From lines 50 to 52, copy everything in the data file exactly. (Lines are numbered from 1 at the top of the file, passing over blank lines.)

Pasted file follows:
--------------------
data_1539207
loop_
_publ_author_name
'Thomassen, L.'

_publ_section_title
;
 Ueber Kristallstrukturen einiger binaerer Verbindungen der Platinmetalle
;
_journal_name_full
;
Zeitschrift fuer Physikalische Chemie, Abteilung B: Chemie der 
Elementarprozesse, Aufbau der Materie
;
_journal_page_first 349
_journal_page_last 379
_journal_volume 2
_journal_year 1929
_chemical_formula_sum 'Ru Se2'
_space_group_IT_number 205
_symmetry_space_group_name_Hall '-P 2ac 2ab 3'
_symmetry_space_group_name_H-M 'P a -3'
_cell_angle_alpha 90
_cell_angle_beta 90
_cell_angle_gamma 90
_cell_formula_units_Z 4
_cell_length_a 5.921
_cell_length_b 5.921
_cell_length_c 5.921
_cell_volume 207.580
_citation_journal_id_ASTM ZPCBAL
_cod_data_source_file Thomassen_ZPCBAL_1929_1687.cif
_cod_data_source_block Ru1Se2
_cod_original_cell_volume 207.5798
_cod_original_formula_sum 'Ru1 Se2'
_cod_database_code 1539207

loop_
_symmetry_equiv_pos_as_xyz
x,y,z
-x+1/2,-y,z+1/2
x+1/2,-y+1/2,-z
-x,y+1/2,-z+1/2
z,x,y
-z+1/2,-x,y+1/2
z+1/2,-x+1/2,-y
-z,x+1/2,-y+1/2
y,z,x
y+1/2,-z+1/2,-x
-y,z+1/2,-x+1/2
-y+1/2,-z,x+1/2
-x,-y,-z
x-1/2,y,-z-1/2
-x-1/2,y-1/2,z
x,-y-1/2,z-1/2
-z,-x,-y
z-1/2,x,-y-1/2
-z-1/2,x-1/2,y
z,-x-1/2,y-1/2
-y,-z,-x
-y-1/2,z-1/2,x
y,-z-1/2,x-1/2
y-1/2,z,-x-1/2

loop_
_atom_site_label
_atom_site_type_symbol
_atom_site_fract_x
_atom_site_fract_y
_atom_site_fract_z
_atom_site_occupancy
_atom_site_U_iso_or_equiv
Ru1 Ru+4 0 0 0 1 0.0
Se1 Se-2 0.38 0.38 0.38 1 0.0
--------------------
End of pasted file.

-x,-y,-z
x-1/2,y,-z-1/2
-x-1/2,y-1/2,z